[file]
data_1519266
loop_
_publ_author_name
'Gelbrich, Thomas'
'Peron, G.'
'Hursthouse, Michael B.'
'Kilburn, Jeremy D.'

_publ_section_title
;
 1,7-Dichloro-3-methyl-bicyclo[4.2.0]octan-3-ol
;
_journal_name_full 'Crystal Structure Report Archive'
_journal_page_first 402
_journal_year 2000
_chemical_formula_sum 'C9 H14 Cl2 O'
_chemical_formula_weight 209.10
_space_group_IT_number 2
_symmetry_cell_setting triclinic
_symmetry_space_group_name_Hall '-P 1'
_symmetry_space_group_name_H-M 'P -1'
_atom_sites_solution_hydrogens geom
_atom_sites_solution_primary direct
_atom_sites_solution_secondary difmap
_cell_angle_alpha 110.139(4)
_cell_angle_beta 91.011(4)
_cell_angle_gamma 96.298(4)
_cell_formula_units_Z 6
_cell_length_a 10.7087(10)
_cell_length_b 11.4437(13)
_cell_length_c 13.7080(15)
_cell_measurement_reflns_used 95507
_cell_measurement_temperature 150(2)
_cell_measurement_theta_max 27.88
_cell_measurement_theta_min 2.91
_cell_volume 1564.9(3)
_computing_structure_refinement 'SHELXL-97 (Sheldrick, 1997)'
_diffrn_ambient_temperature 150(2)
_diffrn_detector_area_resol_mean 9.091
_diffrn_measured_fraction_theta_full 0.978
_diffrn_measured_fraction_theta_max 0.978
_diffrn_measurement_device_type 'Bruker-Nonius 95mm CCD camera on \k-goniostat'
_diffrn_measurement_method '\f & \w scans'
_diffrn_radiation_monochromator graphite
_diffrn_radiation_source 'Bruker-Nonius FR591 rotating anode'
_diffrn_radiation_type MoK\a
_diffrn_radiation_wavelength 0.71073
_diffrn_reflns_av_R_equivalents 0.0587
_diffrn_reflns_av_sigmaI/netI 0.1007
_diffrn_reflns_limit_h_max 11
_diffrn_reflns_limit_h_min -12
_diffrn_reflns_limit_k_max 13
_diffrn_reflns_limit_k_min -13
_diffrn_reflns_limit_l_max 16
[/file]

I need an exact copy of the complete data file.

data_1519266
loop_
_publ_author_name
'Gelbrich, Thomas'
'Peron, G.'
'Hursthouse, Michael B.'
'Kilburn, Jeremy D.'

_publ_section_title
;
 1,7-Dichloro-3-methyl-bicyclo[4.2.0]octan-3-ol
;
_journal_name_full 'Crystal Structure Report Archive'
_journal_page_first 402
_journal_year 2000
_chemical_formula_sum 'C9 H14 Cl2 O'
_chemical_formula_weight 209.10
_space_group_IT_number 2
_symmetry_cell_setting triclinic
_symmetry_space_group_name_Hall '-P 1'
_symmetry_space_group_name_H-M 'P -1'
_atom_sites_solution_hydrogens geom
_atom_sites_solution_primary direct
_atom_sites_solution_secondary difmap
_cell_angle_alpha 110.139(4)
_cell_angle_beta 91.011(4)
_cell_angle_gamma 96.298(4)
_cell_formula_units_Z 6
_cell_length_a 10.7087(10)
_cell_length_b 11.4437(13)
_cell_length_c 13.7080(15)
_cell_measurement_reflns_used 95507
_cell_measurement_temperature 150(2)
_cell_measurement_theta_max 27.88
_cell_measurement_theta_min 2.91
_cell_volume 1564.9(3)
_computing_structure_refinement 'SHELXL-97 (Sheldrick, 1997)'
_diffrn_ambient_temperature 150(2)
_diffrn_detector_area_resol_mean 9.091
_diffrn_measured_fraction_theta_full 0.978
_diffrn_measured_fraction_theta_max 0.978
_diffrn_measurement_device_type 'Bruker-Nonius 95mm CCD camera on \k-goniostat'
_diffrn_measurement_method '\f & \w scans'
_diffrn_radiation_monochromator graphite
_diffrn_radiation_source 'Bruker-Nonius FR591 rotating anode'
_diffrn_radiation_type MoK\a
_diffrn_radiation_wavelength 0.71073
_diffrn_reflns_av_R_equivalents 0.0587
_diffrn_reflns_av_sigmaI/netI 0.1007
_diffrn_reflns_limit_h_max 11
_diffrn_reflns_limit_h_min -12
_diffrn_reflns_limit_k_max 13
_diffrn_reflns_limit_k_min -13
_diffrn_reflns_limit_l_max 16